Perinatal depression: USPSTF guidelines highlight counseling for at-risk women

  • JAMA

  • curated by Kelli Whitlock Burton
  • Clinical Essentials
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Takeaway

  • US Preventive Services Task Force (USPSTF) has released recommendations for interventions to prevent perinatal depression such as cognitive behavioral therapy and interpersonal therapy for adult women and adolescents aged 12-18 years who are pregnant or postpartum.

Why this matters

  • There are no guidelines on the prevention of perinatal depression, which affects as many up to 8.9% of pregnant women and up to 37% of women during the first year after delivery.

Key points

  • In the absence of a screening tool to identify those at high risk for perinatal depression, clinicians should provide counseling interventions to adult women and adolescents aged 12-18 years who are pregnant or postpartum and have ≥1 of these risk factors:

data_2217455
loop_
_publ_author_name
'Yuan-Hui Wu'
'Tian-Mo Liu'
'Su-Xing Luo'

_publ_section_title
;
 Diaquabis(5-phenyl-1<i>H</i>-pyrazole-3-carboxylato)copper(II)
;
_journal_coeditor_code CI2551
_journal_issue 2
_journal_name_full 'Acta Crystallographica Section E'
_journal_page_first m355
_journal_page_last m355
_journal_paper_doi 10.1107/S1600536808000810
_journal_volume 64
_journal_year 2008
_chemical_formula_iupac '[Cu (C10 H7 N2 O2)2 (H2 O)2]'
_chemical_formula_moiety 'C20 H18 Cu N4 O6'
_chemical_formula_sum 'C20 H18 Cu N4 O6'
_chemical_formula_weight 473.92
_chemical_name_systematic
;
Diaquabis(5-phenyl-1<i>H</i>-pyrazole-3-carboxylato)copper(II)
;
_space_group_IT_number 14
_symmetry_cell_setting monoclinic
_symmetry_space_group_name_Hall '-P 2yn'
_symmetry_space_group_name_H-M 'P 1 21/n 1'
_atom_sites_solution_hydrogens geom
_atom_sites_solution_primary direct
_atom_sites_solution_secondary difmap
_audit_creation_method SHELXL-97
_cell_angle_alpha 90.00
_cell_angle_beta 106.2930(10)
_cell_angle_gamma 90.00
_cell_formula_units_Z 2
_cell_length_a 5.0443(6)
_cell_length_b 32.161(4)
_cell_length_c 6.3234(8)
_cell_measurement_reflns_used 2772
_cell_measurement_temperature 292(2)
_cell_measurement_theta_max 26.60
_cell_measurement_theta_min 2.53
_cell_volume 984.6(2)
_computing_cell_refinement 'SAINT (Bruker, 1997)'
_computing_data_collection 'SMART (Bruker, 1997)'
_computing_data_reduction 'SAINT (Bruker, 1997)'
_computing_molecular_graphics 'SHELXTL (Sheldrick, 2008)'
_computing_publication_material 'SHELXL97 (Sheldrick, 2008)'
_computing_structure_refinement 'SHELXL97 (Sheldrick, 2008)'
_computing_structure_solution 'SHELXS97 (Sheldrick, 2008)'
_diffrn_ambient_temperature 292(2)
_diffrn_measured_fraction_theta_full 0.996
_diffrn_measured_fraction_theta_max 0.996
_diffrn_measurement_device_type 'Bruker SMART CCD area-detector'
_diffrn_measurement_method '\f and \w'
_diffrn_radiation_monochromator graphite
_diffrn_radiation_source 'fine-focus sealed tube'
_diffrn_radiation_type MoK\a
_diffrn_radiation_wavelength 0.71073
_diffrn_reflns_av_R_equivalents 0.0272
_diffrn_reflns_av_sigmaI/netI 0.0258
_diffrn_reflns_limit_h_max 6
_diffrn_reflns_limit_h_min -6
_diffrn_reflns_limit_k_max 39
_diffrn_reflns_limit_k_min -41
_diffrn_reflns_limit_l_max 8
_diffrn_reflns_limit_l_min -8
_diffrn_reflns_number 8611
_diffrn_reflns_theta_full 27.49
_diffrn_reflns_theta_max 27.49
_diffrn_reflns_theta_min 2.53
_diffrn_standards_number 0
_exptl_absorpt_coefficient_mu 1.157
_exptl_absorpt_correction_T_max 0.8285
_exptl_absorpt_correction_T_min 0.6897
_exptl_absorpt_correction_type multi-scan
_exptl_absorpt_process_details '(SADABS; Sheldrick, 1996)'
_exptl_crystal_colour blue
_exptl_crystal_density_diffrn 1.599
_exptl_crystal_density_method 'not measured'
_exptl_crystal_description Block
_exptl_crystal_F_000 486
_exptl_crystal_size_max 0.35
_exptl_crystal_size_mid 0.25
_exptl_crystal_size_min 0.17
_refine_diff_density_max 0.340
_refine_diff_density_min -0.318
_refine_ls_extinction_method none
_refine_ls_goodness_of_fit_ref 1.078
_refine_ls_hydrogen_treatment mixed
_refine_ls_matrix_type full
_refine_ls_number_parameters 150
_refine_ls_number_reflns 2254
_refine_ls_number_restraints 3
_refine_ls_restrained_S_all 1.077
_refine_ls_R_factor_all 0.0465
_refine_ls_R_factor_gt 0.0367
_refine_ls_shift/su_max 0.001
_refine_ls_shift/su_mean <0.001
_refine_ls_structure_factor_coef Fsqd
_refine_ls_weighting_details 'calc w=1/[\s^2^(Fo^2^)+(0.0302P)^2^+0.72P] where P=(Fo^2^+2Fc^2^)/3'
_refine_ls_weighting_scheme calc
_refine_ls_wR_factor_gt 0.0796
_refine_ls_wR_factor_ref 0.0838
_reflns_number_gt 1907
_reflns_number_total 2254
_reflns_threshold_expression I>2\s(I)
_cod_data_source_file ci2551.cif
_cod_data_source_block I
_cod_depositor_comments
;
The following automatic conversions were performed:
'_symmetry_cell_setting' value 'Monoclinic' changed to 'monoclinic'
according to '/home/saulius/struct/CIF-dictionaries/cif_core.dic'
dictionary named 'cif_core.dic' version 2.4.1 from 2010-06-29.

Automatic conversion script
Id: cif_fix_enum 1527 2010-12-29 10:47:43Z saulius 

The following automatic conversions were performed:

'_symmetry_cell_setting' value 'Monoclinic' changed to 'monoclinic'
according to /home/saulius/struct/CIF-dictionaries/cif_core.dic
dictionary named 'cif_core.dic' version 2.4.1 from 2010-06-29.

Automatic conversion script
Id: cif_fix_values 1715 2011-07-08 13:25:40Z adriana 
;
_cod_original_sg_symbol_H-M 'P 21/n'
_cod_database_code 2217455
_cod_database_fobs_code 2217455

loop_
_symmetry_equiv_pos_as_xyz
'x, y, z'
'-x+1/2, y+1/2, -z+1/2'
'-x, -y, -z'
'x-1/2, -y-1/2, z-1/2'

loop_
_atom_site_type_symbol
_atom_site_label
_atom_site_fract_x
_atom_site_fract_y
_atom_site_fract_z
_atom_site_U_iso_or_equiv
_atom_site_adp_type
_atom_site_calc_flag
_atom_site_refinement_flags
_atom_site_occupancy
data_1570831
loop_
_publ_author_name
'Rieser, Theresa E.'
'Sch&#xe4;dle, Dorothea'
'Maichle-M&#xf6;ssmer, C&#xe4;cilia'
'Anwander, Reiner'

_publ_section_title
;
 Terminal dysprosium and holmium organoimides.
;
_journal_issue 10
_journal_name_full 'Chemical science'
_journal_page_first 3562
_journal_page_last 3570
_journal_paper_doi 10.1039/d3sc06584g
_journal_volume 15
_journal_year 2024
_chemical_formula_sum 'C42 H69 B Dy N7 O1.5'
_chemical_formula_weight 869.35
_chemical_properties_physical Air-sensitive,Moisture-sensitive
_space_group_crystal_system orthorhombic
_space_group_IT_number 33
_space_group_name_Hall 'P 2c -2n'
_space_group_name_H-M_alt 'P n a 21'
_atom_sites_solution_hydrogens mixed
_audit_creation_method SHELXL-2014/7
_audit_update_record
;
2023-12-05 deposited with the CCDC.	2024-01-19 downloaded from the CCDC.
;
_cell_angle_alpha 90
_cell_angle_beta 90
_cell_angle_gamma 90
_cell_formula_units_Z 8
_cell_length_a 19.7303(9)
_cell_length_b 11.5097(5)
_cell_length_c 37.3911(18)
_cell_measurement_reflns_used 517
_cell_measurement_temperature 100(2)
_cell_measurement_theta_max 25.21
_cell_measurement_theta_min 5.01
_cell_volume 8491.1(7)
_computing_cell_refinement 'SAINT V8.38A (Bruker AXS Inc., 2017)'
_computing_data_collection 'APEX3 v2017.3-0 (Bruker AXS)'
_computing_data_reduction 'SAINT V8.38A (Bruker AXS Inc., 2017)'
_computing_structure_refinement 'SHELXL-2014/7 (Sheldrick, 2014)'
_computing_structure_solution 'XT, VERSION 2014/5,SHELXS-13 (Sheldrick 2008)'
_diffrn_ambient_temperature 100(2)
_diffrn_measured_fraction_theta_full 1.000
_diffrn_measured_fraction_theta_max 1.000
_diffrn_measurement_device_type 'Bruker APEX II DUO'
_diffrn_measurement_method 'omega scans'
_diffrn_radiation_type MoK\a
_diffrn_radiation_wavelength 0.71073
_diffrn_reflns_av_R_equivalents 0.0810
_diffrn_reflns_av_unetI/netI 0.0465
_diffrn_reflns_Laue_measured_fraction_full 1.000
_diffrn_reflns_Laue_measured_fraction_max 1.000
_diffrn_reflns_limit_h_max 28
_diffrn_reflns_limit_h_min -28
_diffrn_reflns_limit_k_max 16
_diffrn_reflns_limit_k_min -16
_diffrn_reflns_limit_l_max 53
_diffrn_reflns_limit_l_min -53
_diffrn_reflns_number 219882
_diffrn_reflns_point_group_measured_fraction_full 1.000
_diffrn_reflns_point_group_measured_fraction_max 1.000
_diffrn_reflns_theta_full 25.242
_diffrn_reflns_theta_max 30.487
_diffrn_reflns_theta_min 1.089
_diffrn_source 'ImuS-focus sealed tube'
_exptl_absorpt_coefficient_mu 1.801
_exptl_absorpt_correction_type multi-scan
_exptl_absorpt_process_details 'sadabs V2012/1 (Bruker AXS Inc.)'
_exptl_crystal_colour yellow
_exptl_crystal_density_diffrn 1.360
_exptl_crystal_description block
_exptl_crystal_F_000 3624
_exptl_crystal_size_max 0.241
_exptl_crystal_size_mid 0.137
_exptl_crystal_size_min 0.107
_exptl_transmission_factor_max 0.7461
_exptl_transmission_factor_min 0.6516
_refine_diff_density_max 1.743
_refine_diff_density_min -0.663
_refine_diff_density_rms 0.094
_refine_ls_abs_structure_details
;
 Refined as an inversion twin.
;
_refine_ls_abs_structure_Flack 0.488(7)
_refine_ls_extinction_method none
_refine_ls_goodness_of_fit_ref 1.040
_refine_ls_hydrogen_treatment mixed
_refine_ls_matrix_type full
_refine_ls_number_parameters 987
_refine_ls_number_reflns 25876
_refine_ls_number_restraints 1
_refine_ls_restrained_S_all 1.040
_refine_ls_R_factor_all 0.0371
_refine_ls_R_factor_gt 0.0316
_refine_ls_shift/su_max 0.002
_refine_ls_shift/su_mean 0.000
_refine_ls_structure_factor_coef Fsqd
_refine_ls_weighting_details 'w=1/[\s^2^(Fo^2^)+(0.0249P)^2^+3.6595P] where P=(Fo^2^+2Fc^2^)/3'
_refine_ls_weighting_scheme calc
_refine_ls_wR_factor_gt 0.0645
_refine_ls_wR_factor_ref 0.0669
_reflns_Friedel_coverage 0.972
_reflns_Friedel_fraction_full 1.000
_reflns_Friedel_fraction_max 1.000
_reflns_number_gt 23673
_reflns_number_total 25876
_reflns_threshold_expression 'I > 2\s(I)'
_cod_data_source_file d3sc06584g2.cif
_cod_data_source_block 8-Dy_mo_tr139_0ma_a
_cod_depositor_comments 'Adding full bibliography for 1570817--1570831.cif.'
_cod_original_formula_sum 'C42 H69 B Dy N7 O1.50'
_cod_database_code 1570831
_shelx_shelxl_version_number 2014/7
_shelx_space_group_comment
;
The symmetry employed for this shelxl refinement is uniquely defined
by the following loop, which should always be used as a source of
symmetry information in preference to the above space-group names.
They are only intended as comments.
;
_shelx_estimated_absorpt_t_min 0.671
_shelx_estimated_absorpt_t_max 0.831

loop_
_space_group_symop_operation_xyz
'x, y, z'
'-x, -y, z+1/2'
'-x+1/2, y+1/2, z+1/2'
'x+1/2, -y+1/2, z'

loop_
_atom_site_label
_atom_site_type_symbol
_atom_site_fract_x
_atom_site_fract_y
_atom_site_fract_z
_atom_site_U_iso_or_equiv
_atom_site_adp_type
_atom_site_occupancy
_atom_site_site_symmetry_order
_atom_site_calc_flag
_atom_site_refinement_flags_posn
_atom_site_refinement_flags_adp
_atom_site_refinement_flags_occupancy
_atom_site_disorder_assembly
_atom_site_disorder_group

• History of depression.
    • Current depressive symptoms that do not meet diagnostic criteria.
    • Socioeconomic factors, including low income, adolescent age, and single parenthood.
    • Survivors of recent intimate partner violence.
    • Those with heightened anxiety, a history of significant negative life events, or other mental health issues.
  • No evidence to support screening in children aged 11 years or younger.
  • Little evidence on the effectiveness of physical activity, education, pharmacotherapy, dietary supplements, and health system interventions for the prevention of perinatal depression.

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